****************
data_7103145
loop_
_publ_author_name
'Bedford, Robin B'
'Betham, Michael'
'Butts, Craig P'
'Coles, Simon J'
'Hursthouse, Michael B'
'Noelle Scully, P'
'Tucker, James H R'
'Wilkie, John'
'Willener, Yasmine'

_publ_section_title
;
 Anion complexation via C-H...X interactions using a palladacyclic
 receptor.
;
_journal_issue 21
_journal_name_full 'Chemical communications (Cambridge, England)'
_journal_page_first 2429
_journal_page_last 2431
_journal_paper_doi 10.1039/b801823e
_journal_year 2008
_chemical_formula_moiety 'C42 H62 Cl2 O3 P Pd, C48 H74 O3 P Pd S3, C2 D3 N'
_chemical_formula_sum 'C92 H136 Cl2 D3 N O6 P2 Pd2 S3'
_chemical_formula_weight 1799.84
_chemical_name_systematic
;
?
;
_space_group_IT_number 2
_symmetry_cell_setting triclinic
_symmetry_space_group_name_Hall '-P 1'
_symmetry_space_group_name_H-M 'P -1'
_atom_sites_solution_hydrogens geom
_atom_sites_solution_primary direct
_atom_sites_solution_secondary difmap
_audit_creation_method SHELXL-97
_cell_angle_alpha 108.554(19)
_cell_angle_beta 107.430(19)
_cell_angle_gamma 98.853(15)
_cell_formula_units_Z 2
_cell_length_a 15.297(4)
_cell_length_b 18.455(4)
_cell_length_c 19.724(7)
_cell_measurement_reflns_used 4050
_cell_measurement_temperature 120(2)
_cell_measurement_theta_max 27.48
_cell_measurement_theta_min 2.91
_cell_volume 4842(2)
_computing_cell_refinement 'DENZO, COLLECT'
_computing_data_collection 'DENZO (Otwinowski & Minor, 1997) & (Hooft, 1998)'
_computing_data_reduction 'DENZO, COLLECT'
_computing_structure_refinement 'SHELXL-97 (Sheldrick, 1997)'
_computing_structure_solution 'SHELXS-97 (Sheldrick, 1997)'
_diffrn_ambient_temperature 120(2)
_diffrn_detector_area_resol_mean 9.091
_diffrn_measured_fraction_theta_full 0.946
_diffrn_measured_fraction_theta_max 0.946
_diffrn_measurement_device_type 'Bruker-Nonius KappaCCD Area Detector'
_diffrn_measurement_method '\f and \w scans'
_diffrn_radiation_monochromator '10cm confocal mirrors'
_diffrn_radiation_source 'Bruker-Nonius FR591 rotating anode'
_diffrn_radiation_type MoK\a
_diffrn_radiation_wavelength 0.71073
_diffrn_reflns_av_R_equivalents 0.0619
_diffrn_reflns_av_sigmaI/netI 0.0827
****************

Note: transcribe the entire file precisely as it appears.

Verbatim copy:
data_7103145
loop_
_publ_author_name
'Bedford, Robin B'
'Betham, Michael'
'Butts, Craig P'
'Coles, Simon J'
'Hursthouse, Michael B'
'Noelle Scully, P'
'Tucker, James H R'
'Wilkie, John'
'Willener, Yasmine'

_publ_section_title
;
 Anion complexation via C-H...X interactions using a palladacyclic
 receptor.
;
_journal_issue 21
_journal_name_full 'Chemical communications (Cambridge, England)'
_journal_page_first 2429
_journal_page_last 2431
_journal_paper_doi 10.1039/b801823e
_journal_year 2008
_chemical_formula_moiety 'C42 H62 Cl2 O3 P Pd, C48 H74 O3 P Pd S3, C2 D3 N'
_chemical_formula_sum 'C92 H136 Cl2 D3 N O6 P2 Pd2 S3'
_chemical_formula_weight 1799.84
_chemical_name_systematic
;
?
;
_space_group_IT_number 2
_symmetry_cell_setting triclinic
_symmetry_space_group_name_Hall '-P 1'
_symmetry_space_group_name_H-M 'P -1'
_atom_sites_solution_hydrogens geom
_atom_sites_solution_primary direct
_atom_sites_solution_secondary difmap
_audit_creation_method SHELXL-97
_cell_angle_alpha 108.554(19)
_cell_angle_beta 107.430(19)
_cell_angle_gamma 98.853(15)
_cell_formula_units_Z 2
_cell_length_a 15.297(4)
_cell_length_b 18.455(4)
_cell_length_c 19.724(7)
_cell_measurement_reflns_used 4050
_cell_measurement_temperature 120(2)
_cell_measurement_theta_max 27.48
_cell_measurement_theta_min 2.91
_cell_volume 4842(2)
_computing_cell_refinement 'DENZO, COLLECT'
_computing_data_collection 'DENZO (Otwinowski & Minor, 1997) & (Hooft, 1998)'
_computing_data_reduction 'DENZO, COLLECT'
_computing_structure_refinement 'SHELXL-97 (Sheldrick, 1997)'
_computing_structure_solution 'SHELXS-97 (Sheldrick, 1997)'
_diffrn_ambient_temperature 120(2)
_diffrn_detector_area_resol_mean 9.091
_diffrn_measured_fraction_theta_full 0.946
_diffrn_measured_fraction_theta_max 0.946
_diffrn_measurement_device_type 'Bruker-Nonius KappaCCD Area Detector'
_diffrn_measurement_method '\f and \w scans'
_diffrn_radiation_monochromator '10cm confocal mirrors'
_diffrn_radiation_source 'Bruker-Nonius FR591 rotating anode'
_diffrn_radiation_type MoK\a
_diffrn_radiation_wavelength 0.71073
_diffrn_reflns_av_R_equivalents 0.0619
_diffrn_reflns_av_sigmaI/netI 0.0827